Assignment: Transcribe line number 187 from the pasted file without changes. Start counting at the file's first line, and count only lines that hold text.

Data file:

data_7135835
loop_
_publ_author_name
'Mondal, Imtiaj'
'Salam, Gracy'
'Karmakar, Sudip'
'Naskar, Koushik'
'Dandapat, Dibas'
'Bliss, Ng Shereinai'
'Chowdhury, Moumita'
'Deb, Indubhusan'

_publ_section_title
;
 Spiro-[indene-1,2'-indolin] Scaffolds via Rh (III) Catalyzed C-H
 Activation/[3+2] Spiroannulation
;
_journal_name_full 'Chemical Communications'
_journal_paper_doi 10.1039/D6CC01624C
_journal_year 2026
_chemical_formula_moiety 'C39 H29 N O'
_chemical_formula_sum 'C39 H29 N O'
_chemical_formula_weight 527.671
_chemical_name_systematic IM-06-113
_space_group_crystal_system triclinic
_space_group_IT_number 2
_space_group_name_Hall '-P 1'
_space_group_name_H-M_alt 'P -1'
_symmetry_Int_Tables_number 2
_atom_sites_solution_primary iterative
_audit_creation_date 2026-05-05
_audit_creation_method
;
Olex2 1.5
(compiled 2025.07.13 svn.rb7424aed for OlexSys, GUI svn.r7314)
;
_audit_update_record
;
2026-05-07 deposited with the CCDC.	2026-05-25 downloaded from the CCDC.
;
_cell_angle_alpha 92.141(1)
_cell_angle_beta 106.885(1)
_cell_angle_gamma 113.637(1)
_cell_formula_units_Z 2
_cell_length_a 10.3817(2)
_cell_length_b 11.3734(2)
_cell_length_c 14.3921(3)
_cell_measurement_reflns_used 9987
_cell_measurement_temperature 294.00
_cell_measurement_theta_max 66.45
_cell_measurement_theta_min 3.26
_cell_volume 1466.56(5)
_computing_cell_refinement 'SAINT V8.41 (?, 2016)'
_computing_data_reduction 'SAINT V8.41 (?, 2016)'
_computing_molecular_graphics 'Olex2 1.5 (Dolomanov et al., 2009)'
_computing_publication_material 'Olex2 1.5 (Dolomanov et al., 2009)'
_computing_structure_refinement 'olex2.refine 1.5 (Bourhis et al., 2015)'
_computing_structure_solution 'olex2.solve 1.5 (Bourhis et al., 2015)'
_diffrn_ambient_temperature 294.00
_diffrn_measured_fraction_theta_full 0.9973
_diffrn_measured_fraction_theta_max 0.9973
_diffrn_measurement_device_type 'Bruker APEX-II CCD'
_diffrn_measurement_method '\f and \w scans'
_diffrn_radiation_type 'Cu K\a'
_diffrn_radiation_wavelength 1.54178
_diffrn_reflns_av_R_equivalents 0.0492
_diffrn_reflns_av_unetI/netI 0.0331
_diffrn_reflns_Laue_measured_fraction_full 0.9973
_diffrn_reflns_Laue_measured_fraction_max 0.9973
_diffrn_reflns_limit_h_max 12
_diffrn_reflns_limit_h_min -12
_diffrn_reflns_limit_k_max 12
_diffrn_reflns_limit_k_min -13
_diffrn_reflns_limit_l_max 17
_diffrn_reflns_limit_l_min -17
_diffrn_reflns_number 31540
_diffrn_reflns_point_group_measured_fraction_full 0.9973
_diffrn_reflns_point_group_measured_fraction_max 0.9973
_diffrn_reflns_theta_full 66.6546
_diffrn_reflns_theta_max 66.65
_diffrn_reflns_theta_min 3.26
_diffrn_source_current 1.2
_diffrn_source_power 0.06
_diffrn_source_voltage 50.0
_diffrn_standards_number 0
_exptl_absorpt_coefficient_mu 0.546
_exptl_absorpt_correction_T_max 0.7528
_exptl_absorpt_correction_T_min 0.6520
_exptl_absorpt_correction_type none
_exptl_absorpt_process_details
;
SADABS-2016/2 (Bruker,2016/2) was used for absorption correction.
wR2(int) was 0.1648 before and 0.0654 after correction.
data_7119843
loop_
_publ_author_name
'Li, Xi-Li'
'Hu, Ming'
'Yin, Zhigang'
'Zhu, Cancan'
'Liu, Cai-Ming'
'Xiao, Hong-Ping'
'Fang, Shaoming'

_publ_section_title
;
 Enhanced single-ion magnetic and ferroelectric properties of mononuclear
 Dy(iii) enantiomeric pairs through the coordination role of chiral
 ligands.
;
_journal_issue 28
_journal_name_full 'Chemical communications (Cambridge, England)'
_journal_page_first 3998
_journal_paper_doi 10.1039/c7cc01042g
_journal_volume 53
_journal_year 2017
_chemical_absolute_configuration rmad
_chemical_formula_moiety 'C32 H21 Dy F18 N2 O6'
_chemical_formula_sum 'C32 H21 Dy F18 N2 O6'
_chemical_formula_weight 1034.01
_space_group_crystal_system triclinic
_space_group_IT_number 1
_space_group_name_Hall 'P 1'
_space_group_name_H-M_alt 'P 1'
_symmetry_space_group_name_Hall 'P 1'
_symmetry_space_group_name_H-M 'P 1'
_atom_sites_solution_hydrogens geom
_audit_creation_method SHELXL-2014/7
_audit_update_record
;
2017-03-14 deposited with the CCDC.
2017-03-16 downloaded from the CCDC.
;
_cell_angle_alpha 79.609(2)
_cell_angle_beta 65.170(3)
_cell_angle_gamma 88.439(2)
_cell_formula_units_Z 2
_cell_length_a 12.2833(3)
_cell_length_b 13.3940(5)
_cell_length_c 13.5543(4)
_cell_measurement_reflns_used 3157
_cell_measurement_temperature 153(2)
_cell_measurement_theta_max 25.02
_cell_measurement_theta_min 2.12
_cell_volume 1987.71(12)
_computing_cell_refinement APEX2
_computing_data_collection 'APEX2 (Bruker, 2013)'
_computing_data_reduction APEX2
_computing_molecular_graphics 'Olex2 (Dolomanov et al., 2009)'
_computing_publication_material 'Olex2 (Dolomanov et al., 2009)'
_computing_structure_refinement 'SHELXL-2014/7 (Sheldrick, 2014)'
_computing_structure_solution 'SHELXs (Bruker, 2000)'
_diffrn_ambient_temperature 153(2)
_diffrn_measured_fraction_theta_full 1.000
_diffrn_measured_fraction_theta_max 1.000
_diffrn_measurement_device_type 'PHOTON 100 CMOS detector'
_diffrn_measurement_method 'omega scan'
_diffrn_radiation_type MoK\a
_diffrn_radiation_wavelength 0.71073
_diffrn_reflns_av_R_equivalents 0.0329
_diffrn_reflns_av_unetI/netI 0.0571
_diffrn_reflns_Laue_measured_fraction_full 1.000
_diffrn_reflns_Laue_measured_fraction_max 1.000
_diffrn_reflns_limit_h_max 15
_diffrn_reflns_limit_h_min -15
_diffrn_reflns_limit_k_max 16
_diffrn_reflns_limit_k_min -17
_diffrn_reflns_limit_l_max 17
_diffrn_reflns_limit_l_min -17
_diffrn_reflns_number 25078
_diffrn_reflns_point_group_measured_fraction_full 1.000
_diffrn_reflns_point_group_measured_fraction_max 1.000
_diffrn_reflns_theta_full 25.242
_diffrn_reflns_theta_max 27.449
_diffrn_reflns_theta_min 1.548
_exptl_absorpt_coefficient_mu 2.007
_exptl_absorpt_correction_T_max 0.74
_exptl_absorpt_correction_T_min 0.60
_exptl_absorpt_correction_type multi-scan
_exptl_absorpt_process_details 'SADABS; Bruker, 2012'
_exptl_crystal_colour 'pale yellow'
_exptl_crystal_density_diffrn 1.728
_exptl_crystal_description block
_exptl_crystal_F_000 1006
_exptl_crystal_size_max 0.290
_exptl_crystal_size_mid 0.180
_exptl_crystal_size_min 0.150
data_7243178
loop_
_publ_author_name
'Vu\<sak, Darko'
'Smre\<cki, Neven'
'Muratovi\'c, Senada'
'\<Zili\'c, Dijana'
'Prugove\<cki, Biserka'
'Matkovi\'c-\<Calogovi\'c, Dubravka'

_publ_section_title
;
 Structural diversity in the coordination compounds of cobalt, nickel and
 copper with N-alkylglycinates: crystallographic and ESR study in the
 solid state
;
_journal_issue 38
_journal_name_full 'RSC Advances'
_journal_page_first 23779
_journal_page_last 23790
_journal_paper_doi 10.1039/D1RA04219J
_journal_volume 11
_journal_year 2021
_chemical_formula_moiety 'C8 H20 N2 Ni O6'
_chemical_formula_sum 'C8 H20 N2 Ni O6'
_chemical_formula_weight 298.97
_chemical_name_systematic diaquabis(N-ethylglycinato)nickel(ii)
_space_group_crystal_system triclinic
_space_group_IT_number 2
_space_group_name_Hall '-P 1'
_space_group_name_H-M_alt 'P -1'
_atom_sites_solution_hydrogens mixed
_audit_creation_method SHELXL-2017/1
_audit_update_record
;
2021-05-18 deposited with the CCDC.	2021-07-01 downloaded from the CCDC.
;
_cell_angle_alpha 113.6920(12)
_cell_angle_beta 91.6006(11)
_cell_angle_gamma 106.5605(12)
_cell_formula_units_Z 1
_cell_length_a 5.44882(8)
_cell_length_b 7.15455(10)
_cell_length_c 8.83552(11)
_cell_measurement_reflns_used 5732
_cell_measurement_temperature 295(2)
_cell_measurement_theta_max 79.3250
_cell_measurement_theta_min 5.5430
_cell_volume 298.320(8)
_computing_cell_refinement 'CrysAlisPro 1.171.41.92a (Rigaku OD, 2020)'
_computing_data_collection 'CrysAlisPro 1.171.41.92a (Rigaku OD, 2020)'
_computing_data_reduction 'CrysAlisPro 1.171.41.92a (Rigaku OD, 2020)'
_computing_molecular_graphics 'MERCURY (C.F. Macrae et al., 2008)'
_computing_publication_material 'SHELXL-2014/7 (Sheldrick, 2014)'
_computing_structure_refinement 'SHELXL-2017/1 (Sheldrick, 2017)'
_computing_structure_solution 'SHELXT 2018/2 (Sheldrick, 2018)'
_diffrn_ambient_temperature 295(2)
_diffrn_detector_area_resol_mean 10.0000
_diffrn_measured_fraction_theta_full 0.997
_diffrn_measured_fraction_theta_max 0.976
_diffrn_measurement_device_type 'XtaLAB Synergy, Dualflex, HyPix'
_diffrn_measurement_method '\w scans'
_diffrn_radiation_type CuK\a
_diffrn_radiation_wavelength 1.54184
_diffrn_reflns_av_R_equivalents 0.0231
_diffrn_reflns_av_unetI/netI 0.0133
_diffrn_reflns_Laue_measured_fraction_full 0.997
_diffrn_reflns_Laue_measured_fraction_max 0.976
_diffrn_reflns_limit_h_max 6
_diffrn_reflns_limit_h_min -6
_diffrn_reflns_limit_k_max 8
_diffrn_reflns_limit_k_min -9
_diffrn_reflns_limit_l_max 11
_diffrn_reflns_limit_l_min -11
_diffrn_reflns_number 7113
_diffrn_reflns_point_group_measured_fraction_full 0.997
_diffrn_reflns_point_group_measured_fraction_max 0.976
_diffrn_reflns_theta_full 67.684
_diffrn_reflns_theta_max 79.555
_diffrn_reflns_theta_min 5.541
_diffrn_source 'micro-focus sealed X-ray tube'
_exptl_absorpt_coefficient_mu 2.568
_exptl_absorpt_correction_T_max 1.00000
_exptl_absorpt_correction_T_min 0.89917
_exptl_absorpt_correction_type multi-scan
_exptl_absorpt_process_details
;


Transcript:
loop_